Employee Engagement and Marketing: The 4 Things All of Your Employees Should Learn on the Job
Since up to 70% of US workers are disinterested or actively disengaged from their jobs, it stands to reason that most employers can increase employee engagement through strategic learning on the job. I came up with four things that all of your employees should be learning on the job.
If you are throwing new employees out into the fray armed only with the skills and knowledge needed to fulfill the responsibilities they were hired to do, you are failing to address the one area which could make your business 4x as profitable and productive: employee engagement.
It seems to me that the potential for developing high levels of employee engagement would be at its maximum at the time of hire and during the beginning parts of the employer-employee relationship. Since a recent study by Corporate Executive Board revealed that employee performance can improve three times as much by learning on the job, rather than off, it would seem to make sense for employers to build training and education designed to encourage new employees to “bond” with the brand of the business, early on.
Encourage New Employees to Bond with the Brand of Your Business, Early On
This is one reason I prefer the term “on-boarding” to employee orientation. When you orient someone to something, you make them familiar with it, while on-boarding involves a process. To on-board someone may require that you:
- check their qualifications (do they have a ticket?)
- process them (complete the HR and benefits instruction and forms needed)
- equip them with what they need (skills and knowledge needed to succeed on board)
- give them information about what to expect and what resources are available to them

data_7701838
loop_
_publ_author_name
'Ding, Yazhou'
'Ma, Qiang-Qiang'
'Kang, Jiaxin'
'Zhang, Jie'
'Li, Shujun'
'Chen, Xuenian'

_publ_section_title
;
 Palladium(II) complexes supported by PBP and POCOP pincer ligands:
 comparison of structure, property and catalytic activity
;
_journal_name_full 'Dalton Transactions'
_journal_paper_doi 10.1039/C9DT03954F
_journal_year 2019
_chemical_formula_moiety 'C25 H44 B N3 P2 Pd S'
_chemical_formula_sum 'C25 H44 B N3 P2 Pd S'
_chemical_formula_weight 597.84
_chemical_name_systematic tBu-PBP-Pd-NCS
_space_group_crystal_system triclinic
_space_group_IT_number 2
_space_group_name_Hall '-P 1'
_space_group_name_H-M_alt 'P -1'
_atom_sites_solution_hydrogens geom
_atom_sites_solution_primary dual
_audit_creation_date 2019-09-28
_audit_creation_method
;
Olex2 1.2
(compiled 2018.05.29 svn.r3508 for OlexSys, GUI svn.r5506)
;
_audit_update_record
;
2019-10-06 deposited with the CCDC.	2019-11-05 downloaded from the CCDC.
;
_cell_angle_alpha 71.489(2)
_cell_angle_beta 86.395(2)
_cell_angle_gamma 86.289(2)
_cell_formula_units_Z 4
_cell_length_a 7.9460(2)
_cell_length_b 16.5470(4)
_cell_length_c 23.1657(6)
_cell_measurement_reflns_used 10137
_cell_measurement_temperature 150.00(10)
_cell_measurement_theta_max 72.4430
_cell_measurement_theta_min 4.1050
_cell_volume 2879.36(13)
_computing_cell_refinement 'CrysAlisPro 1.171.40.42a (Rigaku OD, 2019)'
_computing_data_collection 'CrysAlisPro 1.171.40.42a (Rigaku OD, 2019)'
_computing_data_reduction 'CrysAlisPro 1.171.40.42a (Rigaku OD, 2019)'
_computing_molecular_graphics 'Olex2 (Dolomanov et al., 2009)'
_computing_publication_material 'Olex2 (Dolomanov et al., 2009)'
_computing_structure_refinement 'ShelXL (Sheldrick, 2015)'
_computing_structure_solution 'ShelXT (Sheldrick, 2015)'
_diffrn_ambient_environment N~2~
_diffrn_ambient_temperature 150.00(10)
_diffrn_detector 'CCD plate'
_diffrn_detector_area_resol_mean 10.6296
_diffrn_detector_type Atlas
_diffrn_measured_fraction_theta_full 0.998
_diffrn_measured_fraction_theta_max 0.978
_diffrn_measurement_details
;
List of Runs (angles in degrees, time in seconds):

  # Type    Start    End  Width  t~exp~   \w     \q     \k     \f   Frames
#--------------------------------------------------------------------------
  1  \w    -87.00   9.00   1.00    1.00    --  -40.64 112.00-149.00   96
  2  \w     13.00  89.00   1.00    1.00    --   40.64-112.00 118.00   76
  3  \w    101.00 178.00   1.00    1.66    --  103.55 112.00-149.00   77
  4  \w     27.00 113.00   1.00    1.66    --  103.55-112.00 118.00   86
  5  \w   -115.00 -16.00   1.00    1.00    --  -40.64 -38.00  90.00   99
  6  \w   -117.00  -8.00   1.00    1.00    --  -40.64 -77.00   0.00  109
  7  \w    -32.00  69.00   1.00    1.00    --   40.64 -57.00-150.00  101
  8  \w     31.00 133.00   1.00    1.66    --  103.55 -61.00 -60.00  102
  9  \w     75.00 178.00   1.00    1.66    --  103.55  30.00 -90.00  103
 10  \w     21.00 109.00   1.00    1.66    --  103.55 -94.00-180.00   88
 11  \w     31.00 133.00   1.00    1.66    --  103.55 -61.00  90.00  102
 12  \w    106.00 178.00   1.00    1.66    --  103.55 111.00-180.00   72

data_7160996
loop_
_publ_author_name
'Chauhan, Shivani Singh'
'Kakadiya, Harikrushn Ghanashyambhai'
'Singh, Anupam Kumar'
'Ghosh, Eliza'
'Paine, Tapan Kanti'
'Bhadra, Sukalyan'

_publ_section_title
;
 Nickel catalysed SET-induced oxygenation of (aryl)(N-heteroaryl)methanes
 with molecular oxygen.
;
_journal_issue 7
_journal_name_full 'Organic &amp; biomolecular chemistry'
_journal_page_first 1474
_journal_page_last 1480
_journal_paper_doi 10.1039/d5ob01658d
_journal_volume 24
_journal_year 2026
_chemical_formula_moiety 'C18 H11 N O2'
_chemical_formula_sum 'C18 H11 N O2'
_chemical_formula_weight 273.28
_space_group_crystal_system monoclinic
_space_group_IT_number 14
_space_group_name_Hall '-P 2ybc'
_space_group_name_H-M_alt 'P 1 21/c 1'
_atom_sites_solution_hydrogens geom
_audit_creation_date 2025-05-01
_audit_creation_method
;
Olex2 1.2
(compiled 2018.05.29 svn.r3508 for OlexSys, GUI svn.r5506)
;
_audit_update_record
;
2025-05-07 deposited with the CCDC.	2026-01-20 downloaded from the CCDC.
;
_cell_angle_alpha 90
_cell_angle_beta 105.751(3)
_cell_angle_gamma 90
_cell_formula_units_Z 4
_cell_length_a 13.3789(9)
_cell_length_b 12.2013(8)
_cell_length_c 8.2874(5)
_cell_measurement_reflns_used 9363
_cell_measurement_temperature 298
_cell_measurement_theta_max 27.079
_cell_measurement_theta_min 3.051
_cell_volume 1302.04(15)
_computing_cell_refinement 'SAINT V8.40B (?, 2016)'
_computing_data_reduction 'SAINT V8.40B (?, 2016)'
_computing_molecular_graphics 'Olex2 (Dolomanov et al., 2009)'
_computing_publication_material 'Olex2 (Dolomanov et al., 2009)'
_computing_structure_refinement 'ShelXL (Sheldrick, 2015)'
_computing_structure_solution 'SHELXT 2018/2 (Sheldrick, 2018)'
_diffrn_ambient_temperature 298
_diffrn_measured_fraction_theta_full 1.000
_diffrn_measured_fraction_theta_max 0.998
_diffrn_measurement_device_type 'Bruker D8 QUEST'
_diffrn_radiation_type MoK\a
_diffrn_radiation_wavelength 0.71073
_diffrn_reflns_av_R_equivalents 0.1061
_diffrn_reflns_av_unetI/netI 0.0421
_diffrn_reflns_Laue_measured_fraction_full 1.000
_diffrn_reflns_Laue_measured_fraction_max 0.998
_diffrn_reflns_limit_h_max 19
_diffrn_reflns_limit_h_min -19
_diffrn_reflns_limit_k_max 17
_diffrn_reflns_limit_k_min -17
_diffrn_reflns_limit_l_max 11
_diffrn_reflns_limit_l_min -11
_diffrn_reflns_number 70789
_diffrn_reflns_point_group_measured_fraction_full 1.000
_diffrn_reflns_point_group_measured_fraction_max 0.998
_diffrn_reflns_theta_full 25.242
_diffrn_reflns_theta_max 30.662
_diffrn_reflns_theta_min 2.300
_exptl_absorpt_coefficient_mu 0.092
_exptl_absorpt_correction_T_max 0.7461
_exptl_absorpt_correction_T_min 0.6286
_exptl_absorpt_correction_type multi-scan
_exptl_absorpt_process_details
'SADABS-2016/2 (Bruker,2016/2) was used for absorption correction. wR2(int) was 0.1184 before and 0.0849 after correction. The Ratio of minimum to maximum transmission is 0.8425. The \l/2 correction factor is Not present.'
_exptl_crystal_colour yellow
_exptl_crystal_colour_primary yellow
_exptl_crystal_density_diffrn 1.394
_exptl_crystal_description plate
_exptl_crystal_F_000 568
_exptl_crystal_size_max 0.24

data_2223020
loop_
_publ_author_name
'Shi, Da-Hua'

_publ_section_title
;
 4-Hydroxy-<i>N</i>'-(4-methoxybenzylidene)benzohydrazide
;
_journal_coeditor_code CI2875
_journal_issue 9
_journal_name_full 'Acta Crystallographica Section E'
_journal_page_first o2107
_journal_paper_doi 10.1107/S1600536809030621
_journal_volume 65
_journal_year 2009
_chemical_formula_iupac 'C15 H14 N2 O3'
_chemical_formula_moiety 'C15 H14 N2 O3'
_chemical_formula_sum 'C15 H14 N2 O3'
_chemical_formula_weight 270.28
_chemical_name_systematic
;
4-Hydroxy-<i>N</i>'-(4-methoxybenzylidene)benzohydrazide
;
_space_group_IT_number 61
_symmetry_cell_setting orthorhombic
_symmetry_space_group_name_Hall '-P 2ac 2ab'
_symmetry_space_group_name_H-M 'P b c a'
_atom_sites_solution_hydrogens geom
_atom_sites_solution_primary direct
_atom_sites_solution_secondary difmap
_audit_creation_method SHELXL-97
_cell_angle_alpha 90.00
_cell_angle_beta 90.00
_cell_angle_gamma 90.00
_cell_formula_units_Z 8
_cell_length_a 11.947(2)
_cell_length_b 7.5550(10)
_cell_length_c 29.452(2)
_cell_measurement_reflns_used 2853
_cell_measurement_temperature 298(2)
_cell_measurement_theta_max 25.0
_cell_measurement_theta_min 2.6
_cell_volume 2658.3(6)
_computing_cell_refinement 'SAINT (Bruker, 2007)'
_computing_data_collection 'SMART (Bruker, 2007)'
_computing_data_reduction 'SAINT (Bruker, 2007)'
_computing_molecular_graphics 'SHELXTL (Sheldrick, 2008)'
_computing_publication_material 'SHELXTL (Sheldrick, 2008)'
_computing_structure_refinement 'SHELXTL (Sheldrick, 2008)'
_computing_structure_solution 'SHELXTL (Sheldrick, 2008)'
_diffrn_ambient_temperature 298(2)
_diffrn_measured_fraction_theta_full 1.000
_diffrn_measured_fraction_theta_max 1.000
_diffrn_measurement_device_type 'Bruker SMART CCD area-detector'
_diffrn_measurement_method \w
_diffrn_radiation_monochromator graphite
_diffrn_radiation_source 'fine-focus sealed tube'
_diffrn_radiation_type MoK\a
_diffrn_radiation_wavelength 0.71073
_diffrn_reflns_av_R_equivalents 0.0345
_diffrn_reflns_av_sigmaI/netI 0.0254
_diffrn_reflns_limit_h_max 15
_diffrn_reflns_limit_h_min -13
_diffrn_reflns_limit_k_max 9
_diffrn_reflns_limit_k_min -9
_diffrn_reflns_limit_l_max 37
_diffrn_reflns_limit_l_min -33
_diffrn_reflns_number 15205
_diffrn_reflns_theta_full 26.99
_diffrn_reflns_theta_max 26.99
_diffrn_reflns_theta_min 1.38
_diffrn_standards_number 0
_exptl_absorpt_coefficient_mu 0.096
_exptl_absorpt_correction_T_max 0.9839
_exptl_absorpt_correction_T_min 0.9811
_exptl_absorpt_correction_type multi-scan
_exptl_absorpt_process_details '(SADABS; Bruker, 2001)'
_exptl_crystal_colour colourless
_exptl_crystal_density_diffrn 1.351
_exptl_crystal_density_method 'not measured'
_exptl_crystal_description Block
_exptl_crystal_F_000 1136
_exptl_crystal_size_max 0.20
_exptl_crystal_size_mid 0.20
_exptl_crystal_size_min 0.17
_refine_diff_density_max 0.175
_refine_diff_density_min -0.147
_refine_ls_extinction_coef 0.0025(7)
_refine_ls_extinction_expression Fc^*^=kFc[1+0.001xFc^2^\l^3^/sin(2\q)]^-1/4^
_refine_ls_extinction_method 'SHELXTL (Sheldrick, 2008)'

- let them know who to ask for help or more information
The idea of “on-boarding” carries far more than orientation. Orientation is passive; on-boarding is active and implies that once a-board, an individual has a specific role to fulfill.
It’s time to re-think the way that you welcome new employees into your organization and make sure that they are learning these four things while on the job:
- Your company story
- Your corporate mission, vision and values
- How their role adds to the story, how successfully completing their particular responsibilities helps to fulfill the company’s mission and vision, and how the values your corporation adheres to aligns with their personal values
- The path to success, reward and advancement within your organization
Employees should not have to guess whether – and how – they contribute to the fulfillment of your corporate mission and vision!
If you want high levels of employee engagement, employees should not feel as though the company story was completed long before they came aboard or that they will have to “wait their turn” to become insiders or make significant contributions when it comes to ideas, or improvements.
Employees should have a clear idea of how to be successful in their role as well as what opportunities for advancement, education and rewards will be available to them when they do succeed.
You don’t have to convince employees that your organization is already “awesome” in order to foster employee engagement — you have to convince them that they are exactly the people needed to make your organization better, and equip them to do so.
The 2013 Small Business Marketing Calendar: 12 Ways to Cheat at Marketing includes marketing strategies to boost employee engagement and customer loyalty.
- 5 Ways to Keep Your Employees From Hating Their Jobs (dbsquaredinc.wordpress.com)